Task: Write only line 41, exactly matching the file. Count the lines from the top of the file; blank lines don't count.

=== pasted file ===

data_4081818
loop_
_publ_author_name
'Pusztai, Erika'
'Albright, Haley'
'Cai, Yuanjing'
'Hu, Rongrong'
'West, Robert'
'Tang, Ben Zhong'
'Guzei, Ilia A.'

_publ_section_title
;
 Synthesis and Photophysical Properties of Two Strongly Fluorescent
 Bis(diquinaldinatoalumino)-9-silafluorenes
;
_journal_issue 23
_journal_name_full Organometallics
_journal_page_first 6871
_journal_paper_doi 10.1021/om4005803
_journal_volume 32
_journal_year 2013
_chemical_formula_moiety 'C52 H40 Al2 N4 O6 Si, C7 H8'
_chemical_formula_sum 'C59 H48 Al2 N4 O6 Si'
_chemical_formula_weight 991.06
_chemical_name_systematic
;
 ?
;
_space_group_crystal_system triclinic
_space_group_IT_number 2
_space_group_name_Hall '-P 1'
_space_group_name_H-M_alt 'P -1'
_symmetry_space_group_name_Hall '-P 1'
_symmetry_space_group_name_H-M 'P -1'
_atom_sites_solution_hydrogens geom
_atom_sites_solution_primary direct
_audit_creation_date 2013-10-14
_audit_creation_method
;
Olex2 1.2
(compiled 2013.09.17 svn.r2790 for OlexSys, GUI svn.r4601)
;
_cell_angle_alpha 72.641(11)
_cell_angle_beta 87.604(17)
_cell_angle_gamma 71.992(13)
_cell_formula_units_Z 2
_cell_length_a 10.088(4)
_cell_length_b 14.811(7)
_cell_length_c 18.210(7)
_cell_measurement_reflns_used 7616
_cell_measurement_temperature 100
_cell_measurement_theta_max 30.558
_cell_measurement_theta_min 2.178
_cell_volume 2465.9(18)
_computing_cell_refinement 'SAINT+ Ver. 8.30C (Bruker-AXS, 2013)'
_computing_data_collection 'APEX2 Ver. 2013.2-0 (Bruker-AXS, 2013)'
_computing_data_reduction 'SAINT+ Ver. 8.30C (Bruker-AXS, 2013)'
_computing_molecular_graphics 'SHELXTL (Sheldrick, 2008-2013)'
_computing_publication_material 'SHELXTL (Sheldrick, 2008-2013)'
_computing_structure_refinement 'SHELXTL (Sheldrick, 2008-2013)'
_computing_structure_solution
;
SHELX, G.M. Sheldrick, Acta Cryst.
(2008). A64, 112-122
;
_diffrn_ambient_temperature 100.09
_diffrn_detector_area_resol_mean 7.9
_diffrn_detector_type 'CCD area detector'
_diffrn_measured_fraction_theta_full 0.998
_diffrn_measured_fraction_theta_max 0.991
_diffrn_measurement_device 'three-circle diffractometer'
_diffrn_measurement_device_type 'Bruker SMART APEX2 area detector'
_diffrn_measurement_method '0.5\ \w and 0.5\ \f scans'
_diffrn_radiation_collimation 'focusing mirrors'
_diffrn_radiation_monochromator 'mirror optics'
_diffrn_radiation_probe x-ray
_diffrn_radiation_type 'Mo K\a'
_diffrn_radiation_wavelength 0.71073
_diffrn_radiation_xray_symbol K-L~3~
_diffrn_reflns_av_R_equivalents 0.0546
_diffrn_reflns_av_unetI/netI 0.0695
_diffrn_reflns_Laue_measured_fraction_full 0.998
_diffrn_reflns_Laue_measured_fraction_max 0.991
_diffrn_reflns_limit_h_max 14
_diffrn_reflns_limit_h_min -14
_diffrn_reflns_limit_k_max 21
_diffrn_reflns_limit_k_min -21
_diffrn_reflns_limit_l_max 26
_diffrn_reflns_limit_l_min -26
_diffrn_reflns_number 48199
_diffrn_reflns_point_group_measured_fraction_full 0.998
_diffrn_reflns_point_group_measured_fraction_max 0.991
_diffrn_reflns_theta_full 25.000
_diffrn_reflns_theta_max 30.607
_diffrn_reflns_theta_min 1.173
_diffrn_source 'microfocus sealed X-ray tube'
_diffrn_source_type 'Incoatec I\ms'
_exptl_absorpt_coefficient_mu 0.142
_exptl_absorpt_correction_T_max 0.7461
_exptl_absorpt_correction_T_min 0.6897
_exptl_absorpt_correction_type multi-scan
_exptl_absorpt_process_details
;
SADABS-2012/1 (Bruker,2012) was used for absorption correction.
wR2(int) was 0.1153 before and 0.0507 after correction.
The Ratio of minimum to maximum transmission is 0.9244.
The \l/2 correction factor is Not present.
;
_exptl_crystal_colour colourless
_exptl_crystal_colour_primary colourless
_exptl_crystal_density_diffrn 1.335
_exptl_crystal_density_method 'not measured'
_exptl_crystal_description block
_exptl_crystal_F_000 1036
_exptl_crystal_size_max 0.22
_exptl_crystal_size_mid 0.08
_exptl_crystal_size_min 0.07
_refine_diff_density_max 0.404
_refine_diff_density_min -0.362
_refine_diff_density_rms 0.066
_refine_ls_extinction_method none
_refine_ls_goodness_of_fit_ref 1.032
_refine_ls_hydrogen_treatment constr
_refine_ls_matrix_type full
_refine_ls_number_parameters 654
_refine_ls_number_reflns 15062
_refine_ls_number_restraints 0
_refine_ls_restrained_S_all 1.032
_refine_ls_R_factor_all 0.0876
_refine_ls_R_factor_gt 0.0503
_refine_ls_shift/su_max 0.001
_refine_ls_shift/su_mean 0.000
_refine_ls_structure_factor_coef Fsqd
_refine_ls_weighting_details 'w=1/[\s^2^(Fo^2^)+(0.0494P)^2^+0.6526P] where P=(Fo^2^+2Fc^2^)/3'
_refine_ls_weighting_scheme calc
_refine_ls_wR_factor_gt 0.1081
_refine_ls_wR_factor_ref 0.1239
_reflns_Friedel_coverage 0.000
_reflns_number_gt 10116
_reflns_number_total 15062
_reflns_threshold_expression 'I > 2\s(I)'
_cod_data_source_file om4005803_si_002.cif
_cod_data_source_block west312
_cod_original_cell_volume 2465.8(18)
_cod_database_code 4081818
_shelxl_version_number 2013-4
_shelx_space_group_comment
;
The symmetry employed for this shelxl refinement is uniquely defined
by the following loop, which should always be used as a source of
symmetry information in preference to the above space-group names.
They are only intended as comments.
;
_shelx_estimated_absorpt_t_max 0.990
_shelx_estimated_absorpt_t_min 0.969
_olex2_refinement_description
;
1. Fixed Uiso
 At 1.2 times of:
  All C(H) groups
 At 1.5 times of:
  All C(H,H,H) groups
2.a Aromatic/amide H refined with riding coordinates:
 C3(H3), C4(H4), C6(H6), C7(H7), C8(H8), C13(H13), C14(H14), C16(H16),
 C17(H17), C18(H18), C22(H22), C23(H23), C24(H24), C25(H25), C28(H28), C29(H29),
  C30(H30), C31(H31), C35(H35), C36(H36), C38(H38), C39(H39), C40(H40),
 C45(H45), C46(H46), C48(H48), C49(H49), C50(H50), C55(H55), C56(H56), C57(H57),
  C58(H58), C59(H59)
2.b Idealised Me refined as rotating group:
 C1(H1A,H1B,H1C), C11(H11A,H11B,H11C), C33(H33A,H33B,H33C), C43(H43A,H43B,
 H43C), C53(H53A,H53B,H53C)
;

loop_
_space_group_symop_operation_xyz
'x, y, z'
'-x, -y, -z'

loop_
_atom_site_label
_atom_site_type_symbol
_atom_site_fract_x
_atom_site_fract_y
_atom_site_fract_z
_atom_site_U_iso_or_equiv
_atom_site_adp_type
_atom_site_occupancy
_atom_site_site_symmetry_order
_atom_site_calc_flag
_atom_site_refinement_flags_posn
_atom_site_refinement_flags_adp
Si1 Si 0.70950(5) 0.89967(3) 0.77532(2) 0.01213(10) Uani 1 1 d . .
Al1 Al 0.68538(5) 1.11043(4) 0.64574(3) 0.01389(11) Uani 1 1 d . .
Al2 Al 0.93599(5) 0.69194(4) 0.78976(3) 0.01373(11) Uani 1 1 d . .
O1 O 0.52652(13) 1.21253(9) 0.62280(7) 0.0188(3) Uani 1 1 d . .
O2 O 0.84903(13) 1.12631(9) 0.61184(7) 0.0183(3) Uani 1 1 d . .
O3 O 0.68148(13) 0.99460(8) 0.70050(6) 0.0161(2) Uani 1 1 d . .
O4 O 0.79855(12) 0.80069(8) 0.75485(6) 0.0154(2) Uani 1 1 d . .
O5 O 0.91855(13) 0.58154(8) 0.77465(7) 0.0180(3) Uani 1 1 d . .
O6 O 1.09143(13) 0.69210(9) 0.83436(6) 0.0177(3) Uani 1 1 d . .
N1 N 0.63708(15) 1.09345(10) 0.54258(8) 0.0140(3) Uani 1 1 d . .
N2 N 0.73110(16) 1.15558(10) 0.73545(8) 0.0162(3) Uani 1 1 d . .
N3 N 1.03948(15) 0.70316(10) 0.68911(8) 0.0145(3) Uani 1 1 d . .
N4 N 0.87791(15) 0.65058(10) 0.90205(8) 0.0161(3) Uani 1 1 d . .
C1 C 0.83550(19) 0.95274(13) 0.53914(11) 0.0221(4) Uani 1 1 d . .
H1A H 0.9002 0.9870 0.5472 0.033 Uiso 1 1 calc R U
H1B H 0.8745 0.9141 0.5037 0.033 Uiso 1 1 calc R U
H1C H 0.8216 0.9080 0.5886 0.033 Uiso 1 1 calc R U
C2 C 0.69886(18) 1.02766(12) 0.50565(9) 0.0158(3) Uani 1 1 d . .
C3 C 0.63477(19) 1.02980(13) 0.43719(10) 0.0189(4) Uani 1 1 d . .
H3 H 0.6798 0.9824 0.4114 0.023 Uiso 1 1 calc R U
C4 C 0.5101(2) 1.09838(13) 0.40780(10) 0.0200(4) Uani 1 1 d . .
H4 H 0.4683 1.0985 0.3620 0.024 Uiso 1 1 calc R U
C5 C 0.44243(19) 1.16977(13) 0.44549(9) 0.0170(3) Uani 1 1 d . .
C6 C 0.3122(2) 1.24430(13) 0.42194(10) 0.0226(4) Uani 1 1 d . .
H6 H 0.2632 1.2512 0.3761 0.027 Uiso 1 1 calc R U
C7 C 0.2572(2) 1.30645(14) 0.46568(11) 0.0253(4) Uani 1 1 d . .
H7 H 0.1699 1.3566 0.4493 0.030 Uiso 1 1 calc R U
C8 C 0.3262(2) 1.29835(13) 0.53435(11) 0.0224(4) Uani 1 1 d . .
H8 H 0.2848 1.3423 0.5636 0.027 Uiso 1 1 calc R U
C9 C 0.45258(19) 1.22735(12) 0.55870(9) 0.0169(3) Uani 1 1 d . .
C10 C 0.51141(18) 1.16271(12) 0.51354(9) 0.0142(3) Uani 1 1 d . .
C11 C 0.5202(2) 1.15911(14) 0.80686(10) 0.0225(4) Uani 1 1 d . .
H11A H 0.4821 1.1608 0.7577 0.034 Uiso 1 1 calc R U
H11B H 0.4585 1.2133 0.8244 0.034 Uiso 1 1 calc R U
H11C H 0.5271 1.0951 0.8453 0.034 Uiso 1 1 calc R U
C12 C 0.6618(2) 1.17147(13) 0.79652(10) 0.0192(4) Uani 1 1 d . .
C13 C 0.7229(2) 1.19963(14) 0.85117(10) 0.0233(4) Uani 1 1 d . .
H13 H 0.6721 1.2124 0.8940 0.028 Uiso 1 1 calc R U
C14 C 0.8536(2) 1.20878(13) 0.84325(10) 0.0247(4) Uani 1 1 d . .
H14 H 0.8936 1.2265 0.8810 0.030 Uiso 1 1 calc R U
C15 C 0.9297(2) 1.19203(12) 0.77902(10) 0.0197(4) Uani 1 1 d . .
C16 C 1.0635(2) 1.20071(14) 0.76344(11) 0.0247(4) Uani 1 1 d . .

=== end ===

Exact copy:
(compiled 2013.09.17 svn.r2790 for OlexSys, GUI svn.r4601)